… because “perfection” is a myth. It’s just like the number infinity. Do you remember when you were younger and you’d say “no” to what someone else had said, they’d say “yes” and you’d say “no”, they’d say “yes”, you’d say “no times two”, they’d say “yes times ten”, you’d say “no times a hundred”, they’d say “yes times infinity”, you’d say “no times infinity plus one”, and they (because they were an annoyingly smart kid) would say “you can’t have that, infinity is the biggest number ever”, and you’d be stuck and you’d go off an have a tantrum?
Okay, maybe that never happened to you. (If it did, I apologise if the smart kid was me.)
Anyway, infinity is one of those things that we just can’t reach. I believe the formal definition of it is “the sum of all numbers above 0”, or something along those lines — so it’s defined as something greater than anything we can describe any other way. It’s imaginary. Perfection is just like that.
Perfection can never be reality, because life is compromise. To get anything done, we must evalute and choose what to do, how to deal with people and things. Without compromise, nothing would ever get done; nothing would ever change, nothing would ever advance. If perfection were reality, we wouldn’t be human.
What does this mean to us? It means that you should probably stop worrying about making things “perfect” and accept imperfection itself as beautiful. It doesn’t mean, though, that we should give up trying to make our world or our lives better because they can never match up to the glorious vision we have for such things. I quote something I once read on an online forum once: “We must strive for perfection but settle for progress”. There is a careful balance between going further, and trying to achieve that imaginary point of perfection, being happy with what is happening now, and deciding life is “good enough”.
Richard Dawkins recently had a two-part documentary on Channel 4 recently, called “Religion: The Root Of All Evil?”. Note the question mark. In the documentary (and perhaps predictably), he gives a whole bunch of reasons why religion is bad, but he never quite decides it’s the root of all evil.
At some point, he quoted Steve Weinberg (a winner of the Nobel Prize in Physics), who said:
“With or without religion, you would have good people doing good things and evil people doing evil things. But for good people to do evil things, that takes religion”.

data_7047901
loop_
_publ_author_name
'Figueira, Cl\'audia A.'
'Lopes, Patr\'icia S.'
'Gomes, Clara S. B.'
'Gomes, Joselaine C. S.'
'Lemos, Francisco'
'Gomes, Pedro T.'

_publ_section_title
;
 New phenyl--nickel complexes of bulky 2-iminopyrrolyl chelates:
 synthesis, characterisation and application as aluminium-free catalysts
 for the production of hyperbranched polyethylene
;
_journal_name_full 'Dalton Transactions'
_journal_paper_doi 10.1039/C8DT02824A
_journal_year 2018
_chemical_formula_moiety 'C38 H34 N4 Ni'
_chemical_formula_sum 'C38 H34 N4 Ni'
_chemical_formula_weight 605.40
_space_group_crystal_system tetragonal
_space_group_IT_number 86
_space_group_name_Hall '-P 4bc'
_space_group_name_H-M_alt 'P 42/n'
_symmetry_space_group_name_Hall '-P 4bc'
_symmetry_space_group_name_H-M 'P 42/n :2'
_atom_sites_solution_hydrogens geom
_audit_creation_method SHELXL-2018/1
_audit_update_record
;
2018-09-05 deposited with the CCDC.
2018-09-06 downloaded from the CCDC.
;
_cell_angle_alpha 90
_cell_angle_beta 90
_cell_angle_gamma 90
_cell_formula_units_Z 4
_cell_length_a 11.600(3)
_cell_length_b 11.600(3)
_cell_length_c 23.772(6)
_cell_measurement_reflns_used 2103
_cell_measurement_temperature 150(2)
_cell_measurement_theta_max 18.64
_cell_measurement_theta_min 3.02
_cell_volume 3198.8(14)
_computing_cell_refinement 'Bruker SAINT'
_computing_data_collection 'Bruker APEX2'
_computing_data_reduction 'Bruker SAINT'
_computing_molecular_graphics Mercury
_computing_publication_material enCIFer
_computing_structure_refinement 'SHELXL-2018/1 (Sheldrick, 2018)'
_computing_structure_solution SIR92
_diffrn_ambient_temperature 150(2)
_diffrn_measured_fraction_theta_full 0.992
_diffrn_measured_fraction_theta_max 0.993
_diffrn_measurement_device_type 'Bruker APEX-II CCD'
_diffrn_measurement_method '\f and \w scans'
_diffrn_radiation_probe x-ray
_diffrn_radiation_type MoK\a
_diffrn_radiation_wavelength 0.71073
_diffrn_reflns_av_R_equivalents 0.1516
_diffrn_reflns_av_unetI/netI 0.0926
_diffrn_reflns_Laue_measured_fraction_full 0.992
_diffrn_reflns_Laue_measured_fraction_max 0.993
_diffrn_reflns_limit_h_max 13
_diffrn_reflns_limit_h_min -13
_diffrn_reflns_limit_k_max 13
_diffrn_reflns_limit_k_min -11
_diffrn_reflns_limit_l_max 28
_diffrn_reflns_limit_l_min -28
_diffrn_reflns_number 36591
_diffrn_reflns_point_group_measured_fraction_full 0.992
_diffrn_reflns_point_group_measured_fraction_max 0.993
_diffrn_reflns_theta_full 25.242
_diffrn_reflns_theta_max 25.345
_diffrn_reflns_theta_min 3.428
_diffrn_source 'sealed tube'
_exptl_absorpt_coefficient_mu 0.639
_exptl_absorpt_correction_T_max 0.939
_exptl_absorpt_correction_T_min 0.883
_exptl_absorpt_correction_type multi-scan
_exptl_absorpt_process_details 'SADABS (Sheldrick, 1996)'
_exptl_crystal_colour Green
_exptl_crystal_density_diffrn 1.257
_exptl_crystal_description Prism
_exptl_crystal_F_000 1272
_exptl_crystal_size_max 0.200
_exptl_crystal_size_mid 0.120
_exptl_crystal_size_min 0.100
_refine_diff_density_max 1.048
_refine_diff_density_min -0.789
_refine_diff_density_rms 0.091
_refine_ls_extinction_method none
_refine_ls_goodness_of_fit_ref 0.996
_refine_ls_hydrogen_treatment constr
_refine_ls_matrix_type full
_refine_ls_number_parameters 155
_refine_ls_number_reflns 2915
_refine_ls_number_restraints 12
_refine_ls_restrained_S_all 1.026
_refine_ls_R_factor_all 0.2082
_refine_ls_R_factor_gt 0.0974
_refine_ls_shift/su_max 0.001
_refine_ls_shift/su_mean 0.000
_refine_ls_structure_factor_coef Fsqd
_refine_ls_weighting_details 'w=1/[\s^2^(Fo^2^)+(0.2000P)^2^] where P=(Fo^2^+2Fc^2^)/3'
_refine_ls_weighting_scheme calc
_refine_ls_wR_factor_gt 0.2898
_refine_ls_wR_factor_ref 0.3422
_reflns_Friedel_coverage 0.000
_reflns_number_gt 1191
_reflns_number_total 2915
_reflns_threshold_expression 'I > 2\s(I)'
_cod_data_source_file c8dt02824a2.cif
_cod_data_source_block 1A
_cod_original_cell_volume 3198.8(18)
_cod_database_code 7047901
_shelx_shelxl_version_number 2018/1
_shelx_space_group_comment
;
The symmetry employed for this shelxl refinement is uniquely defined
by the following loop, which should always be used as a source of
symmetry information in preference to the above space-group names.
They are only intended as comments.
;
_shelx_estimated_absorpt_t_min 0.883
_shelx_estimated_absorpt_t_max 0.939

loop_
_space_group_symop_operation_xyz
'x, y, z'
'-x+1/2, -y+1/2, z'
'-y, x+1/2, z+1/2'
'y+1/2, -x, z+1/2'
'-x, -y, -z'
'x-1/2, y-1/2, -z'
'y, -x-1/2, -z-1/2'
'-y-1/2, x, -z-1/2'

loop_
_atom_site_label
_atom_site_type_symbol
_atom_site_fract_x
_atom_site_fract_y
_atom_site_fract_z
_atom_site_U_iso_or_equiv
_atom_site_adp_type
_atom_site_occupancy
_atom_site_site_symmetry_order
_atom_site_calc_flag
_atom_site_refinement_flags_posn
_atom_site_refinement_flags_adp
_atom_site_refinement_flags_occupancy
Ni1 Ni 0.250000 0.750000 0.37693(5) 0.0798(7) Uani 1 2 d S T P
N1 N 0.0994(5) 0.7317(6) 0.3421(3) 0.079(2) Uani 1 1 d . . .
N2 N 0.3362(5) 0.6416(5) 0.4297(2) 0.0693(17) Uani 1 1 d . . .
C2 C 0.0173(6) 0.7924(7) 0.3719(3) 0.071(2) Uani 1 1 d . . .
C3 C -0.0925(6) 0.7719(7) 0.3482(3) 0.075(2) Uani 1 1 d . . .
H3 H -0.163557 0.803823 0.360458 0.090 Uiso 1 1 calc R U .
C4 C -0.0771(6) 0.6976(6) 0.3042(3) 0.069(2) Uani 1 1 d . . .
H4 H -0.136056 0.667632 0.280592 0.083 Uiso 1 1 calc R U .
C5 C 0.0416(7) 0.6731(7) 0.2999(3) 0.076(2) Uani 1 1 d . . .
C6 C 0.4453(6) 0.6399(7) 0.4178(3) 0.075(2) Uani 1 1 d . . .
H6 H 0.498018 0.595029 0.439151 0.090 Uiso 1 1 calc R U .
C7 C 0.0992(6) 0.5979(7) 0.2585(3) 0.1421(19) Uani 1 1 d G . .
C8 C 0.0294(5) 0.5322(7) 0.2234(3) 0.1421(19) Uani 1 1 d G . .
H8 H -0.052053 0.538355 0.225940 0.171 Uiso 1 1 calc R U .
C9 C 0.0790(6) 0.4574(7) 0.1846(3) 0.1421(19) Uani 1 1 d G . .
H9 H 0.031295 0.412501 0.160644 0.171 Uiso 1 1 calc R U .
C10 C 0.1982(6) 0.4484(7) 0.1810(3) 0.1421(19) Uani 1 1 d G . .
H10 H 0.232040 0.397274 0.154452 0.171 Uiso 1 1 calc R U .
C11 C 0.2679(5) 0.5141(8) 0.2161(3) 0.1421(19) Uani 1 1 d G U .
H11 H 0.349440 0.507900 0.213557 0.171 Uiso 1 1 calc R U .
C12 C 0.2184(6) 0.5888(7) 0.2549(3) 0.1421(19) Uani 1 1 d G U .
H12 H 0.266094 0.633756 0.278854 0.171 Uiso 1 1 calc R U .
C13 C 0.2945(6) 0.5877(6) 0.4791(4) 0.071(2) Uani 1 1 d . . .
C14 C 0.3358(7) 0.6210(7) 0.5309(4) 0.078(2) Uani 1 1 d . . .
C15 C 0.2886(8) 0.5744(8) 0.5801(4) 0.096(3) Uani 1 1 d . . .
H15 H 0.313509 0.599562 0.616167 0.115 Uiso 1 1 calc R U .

I feel that this is unfair on religion. Take, for example, the Milgram experiment, where ordinary people were asked to apply lethal electric shocks to someone because they were told to. Religion had no part in that; similarly, many of those who “just took orders” during the Nazi reign in Germany had no strong sense of religion.
As a result, religion is too narrow a term. It’s also too wide a term — you would have a hard time convincing me that Buddhists would do evil things because of their religion. So religion is clearly not the right word.
I propose “fear” is the right word. The Nazis used fear. The Milgram experiment seems to show authority inspires some kind of fear — a fear stronger than that the fear that you’re slowly killing someone. A common theme in the monotheistic religious tradition is fear of going to hell (if you don’t have faith in Jesus Christ, in the Christian tradition, you’re doomed to eternal torment in hell. Lucky you).
As a result of this, I’d like to steal Mr. Dawkins’ title, and claim “Fear: The Root Of All Evil”.
What does this mean for us? If we’re evil, then pretty much nothing. If, on the other hand, we’re good, then we should probably look at what we’re afraid of and work out if it’s something we should actually be afraid of. Fear is the only thing that can manipulate a good person. Don’t let the good person be your good self.